Assets are the physical attributes of Louisville.  Assets are made up of diverse features - both physical and social - that lay an authentic foundation on which to build the success of the city.  The Ohio River, the Olmsted Parks, great neighborhoods, and our economic advantages are some of Louisville’s assets.

Values unify Louisville’s citizens.  They are the shared principles around what it means to live, work and experience Louisville.  Values span social, cultural and economic divides.  The values include compassionate, safe, integrative, connected, educated, entrepreneurial, healthy, sustainable, authentic and transparent.

Goals are long-term visions for Louisville. They are solid ideas about where Louisville should stand in 25 years.  Goals set the bar and are holistic.  Vision Louisville presents seven goals - based on the seven focus teams formed to collect input during Phase 2.  The goals are:

  • City Wide Connectivity
  • Creativity out of Diversity
  • Cultivate an Economic Garden
  • Leader in Sustainable Energy Practices
  • Leader in Healthy and Active Living
  • Complete Neighborhoods
  • Visible and Authentic

Assets, Values and Goals all lead to the projects Vision Louisville presents.  The projects, which can be found on our projects page, are divided in to Short-Term, Mid-Term and Long-Term.  Short-Term projects are things that Louisville is doing or can do in the next five years.  Mid-Term projects are those that will be completed in the next 5-10 years.  Finally, Long-Term projects have a time horizon of 10-25 or more years.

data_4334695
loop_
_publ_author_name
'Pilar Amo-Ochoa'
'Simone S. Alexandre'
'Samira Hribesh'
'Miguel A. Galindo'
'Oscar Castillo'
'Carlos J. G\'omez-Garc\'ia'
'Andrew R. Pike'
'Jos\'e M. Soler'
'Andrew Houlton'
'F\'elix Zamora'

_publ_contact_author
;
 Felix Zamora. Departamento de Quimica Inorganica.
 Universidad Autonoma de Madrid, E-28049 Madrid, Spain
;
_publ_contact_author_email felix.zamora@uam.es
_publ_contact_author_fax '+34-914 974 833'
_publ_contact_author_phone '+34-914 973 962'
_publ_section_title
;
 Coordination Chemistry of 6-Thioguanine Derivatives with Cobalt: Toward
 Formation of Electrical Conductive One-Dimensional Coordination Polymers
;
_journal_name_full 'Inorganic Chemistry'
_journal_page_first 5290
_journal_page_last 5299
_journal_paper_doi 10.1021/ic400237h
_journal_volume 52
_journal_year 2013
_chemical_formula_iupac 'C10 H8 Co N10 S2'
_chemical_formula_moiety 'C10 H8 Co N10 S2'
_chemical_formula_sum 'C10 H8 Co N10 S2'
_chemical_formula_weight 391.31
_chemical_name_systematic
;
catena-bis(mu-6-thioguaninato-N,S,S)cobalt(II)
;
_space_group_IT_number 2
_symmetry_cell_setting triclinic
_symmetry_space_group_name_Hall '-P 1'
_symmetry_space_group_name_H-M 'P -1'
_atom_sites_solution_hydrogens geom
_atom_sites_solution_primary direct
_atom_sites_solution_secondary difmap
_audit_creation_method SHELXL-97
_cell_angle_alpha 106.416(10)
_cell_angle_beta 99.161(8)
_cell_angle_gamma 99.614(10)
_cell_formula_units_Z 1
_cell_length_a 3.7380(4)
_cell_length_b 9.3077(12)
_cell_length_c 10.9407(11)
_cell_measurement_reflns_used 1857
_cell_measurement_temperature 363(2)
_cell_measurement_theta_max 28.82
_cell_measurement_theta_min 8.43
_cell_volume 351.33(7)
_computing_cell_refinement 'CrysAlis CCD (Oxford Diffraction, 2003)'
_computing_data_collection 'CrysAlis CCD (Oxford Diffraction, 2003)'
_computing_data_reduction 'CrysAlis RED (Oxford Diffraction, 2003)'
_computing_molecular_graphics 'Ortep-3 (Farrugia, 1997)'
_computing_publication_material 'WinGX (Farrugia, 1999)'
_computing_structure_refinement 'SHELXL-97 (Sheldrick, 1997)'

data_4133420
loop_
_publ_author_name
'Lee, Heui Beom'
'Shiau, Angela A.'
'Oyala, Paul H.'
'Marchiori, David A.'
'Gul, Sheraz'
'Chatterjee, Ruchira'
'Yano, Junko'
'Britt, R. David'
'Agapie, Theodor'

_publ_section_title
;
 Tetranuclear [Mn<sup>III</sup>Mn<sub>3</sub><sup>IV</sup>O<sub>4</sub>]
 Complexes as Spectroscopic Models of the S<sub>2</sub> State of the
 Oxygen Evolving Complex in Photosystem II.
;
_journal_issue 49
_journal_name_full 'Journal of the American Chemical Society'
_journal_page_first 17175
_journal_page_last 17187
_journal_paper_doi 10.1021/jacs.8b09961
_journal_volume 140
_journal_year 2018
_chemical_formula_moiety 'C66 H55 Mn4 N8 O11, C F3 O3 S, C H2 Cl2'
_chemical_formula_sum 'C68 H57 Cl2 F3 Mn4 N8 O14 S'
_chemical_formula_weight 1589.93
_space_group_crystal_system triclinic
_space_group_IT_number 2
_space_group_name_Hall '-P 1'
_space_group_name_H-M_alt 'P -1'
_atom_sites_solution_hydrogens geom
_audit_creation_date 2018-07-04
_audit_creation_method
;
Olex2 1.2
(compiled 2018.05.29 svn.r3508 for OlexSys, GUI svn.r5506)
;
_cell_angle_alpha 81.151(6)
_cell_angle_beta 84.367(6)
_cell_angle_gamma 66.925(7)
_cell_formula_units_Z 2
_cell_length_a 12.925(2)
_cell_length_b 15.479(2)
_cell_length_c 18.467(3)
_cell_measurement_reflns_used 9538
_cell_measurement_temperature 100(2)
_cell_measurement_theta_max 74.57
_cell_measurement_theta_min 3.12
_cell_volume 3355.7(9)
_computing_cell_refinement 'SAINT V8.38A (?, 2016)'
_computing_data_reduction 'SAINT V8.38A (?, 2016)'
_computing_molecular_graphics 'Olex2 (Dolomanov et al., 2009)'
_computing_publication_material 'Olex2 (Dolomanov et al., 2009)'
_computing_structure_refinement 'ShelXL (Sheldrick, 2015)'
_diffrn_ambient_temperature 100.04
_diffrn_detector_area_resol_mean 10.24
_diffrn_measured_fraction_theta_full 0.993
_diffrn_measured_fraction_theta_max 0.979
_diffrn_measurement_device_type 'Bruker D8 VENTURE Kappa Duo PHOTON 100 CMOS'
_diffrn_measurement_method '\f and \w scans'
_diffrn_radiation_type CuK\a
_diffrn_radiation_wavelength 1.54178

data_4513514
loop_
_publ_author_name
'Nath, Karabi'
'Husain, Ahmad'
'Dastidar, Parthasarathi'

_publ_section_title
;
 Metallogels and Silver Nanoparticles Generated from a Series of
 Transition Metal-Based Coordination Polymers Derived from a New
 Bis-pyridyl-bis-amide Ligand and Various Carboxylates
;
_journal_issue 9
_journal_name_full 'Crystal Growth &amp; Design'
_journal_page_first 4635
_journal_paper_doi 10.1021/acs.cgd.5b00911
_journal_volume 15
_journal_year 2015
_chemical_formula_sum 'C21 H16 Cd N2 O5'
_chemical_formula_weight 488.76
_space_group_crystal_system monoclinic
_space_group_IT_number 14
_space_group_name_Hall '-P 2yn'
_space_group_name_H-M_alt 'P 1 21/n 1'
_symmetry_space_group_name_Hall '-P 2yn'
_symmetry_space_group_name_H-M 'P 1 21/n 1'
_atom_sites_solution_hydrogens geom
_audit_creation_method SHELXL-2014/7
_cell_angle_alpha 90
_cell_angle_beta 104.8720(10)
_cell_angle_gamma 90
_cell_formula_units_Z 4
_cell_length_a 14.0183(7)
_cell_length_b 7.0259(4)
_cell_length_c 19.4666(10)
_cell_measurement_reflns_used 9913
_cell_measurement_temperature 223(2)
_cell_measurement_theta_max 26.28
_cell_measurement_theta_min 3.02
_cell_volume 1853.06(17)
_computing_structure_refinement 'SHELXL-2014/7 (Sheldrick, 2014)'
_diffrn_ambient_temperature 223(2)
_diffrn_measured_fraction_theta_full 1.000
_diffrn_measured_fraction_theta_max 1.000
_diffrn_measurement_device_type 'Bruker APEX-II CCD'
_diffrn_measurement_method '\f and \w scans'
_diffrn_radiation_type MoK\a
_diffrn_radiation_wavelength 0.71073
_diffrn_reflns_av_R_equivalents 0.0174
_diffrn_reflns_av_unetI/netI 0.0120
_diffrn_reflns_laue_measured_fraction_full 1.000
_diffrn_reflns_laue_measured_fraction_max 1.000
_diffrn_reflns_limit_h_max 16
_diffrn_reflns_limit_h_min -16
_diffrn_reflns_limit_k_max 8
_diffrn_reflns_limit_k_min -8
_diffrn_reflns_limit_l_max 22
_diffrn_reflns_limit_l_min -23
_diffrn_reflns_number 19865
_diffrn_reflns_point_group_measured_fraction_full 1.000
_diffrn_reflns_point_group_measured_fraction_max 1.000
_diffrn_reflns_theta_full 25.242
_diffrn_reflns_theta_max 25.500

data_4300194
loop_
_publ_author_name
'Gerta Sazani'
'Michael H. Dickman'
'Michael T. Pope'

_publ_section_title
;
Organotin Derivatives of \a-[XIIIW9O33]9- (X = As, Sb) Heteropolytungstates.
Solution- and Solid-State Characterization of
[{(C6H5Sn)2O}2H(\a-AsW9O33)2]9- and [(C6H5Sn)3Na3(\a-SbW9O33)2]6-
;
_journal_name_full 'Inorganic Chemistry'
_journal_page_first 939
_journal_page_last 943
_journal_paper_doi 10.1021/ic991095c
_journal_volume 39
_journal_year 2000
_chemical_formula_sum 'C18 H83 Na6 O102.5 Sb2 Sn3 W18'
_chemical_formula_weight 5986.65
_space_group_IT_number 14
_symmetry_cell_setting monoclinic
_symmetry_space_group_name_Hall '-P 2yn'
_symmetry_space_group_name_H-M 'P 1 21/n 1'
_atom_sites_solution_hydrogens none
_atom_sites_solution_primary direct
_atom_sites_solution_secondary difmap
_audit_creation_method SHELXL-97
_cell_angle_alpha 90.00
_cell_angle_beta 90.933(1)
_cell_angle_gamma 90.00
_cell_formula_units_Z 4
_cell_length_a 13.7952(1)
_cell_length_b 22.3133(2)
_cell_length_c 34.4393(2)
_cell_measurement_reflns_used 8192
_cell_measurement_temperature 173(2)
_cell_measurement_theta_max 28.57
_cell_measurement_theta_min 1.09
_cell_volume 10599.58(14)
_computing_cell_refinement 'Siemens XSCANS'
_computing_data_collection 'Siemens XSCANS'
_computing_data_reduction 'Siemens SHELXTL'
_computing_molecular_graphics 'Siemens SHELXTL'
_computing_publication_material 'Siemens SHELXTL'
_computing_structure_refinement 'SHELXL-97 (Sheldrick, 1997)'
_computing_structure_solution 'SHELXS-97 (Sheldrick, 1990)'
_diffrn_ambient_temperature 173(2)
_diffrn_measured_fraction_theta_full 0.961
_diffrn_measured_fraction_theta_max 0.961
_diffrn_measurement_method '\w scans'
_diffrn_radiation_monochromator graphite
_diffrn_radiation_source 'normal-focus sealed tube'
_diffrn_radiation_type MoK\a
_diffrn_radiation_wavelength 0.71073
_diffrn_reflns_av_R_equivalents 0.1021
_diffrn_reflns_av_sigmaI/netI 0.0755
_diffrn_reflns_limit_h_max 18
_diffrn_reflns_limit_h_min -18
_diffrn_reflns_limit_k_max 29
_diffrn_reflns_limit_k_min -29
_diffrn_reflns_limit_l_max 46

Take a look at Projects page for more information.

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Re-Imagine the Floodwall

Project: Re-imagine the Floodwall

Implementation Time: Short-term (<5 years)

Vision Louisville Goal(s) Addressed: Creativity out of Diversity: Education, Culture and Arts & Building Complete Neighborhoods: Community Development

Background Information:

The Louisville Floodwall provides protection from the Ohio River, but it also creates a physical barrier and which is both intimidating and unattractive.  Re-imagining the floodwall as a functional piece of public art can transform a barrier into a gathering place.  Creating art installations on and along the floodwall can unite neighborhoods and create a sense of identity.  The project lends itself to local artists and community organizations. 

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Complete the Louisville Loop

Project: Complete the Louisville Loop

Implementation Time: Mid-term (5-10 years)